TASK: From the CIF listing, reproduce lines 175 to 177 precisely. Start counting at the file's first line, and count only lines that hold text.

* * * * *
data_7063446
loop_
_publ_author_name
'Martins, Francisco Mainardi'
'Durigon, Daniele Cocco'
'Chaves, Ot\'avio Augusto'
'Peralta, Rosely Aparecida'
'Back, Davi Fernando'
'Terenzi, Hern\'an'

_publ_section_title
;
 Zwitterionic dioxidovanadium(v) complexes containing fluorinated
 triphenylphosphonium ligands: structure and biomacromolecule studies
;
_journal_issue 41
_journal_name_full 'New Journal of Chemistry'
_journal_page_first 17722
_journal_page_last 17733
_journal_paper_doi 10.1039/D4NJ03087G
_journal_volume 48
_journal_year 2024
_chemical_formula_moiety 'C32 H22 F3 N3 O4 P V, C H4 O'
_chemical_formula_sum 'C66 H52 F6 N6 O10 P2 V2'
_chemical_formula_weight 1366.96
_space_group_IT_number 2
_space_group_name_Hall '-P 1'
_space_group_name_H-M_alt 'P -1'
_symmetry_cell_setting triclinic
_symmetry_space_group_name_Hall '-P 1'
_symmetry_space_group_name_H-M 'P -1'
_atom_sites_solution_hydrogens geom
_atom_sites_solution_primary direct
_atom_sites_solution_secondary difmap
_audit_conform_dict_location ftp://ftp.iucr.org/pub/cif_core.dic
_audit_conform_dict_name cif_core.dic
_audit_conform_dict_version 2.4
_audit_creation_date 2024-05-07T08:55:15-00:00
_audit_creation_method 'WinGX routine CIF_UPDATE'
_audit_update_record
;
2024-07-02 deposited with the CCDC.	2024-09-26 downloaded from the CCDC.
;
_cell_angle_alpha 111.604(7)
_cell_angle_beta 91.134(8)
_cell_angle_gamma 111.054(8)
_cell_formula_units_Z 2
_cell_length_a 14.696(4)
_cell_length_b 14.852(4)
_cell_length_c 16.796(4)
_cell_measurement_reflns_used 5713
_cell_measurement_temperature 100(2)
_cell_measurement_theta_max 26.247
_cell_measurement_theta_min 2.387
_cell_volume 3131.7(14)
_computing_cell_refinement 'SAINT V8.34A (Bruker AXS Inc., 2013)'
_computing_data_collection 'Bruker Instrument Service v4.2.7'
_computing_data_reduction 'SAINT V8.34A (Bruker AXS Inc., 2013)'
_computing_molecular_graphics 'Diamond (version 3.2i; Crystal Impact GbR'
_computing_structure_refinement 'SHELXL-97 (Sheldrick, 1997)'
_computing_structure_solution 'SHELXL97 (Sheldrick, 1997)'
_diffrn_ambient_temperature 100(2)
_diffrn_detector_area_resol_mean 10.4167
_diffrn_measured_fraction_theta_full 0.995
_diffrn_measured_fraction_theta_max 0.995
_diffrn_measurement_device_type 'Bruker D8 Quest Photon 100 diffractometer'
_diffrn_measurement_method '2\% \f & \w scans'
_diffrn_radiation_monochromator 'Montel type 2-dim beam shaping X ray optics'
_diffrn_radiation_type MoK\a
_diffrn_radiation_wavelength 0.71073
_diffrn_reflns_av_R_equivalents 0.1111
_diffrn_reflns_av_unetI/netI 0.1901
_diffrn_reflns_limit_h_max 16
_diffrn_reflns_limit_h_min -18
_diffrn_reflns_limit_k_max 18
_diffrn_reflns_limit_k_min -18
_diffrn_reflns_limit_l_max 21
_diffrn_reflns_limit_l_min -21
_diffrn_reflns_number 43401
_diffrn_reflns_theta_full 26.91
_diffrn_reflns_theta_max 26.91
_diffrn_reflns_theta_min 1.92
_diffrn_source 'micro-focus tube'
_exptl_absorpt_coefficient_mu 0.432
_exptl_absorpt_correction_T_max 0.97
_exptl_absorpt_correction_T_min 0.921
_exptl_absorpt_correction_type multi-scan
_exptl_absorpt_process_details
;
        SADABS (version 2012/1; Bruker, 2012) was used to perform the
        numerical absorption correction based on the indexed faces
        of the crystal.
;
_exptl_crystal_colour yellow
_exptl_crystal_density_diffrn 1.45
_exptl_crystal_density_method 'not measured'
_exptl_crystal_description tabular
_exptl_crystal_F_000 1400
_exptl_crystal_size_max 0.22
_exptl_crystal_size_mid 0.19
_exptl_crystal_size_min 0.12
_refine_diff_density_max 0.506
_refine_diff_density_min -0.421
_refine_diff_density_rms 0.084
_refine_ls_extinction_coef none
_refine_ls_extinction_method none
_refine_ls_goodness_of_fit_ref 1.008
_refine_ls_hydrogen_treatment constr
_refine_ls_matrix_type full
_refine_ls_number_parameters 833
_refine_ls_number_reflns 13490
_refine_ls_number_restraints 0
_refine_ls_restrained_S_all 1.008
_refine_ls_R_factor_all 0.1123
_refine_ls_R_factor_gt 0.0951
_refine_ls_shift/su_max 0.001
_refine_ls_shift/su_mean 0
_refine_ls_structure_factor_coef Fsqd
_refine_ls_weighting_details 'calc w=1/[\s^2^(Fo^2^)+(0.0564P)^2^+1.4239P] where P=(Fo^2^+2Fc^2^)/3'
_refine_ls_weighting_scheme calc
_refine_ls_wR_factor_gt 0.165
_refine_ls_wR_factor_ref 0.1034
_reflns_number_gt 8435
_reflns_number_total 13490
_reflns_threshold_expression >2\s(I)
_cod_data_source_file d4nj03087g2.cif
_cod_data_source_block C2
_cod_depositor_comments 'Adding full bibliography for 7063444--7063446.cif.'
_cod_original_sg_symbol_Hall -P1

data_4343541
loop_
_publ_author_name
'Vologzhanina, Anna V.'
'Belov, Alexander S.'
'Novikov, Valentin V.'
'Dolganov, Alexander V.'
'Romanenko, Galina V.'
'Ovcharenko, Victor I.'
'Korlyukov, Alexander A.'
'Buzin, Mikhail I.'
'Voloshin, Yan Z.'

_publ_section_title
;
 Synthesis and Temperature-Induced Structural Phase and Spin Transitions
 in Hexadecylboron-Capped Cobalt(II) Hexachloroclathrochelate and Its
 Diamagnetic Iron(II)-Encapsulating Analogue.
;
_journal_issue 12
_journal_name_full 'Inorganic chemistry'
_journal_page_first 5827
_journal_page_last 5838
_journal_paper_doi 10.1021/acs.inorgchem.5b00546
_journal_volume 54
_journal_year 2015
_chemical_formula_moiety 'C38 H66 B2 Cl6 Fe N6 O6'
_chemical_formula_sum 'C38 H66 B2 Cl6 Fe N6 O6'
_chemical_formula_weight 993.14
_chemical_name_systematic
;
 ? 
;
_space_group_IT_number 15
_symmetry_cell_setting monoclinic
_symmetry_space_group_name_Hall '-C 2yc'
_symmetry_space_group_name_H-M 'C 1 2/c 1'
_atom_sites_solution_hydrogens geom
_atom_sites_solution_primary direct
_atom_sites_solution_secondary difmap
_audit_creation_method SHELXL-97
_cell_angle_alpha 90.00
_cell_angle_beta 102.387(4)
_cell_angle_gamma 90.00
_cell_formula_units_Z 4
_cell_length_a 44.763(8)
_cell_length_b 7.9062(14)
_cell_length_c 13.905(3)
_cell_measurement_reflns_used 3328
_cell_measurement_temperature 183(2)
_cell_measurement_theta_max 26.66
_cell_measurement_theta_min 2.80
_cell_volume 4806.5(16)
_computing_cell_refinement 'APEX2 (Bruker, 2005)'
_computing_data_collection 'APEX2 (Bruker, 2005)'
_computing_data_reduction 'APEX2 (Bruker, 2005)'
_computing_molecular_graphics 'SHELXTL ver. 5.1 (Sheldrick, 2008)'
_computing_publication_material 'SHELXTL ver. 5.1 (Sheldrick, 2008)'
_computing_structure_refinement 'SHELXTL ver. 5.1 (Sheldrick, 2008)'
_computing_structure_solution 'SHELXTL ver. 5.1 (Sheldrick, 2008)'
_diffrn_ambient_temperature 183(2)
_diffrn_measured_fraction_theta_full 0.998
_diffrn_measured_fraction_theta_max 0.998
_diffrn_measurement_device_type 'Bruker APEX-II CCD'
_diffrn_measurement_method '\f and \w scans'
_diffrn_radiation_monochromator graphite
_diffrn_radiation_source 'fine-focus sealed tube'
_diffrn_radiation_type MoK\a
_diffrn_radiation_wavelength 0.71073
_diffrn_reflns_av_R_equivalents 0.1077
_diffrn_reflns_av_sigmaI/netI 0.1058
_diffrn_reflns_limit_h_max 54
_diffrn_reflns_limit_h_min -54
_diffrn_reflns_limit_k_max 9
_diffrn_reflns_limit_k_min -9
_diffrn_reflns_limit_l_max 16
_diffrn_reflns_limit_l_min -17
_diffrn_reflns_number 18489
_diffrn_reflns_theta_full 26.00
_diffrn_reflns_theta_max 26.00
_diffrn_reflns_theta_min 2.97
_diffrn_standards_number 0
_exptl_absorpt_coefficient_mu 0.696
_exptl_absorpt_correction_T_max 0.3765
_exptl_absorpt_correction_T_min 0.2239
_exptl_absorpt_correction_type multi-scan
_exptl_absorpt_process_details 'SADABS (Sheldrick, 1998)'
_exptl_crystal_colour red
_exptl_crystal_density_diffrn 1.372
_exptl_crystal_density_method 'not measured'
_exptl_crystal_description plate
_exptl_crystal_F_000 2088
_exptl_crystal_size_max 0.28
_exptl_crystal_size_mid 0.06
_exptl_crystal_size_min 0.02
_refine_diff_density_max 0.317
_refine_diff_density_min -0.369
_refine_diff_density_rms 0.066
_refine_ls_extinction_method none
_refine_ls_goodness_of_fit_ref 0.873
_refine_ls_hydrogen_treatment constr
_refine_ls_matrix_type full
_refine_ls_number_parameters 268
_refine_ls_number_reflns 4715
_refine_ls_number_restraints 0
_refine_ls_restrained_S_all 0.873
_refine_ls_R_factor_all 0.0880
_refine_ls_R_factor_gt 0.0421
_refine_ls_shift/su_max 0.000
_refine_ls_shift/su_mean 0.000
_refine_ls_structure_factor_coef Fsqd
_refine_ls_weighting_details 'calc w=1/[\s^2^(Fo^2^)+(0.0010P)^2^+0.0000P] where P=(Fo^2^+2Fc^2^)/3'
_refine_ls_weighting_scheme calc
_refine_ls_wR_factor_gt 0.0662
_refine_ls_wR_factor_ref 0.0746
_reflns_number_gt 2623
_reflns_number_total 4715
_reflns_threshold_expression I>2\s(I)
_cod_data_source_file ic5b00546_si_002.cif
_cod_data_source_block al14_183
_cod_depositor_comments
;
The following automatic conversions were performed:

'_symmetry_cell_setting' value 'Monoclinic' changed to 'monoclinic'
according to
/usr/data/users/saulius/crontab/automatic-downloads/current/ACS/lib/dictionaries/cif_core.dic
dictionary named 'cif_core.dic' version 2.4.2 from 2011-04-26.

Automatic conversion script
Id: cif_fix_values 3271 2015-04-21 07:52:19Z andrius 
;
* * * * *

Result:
_cell_length_c 13.905(3)
_cell_measurement_reflns_used 3328
_cell_measurement_temperature 183(2)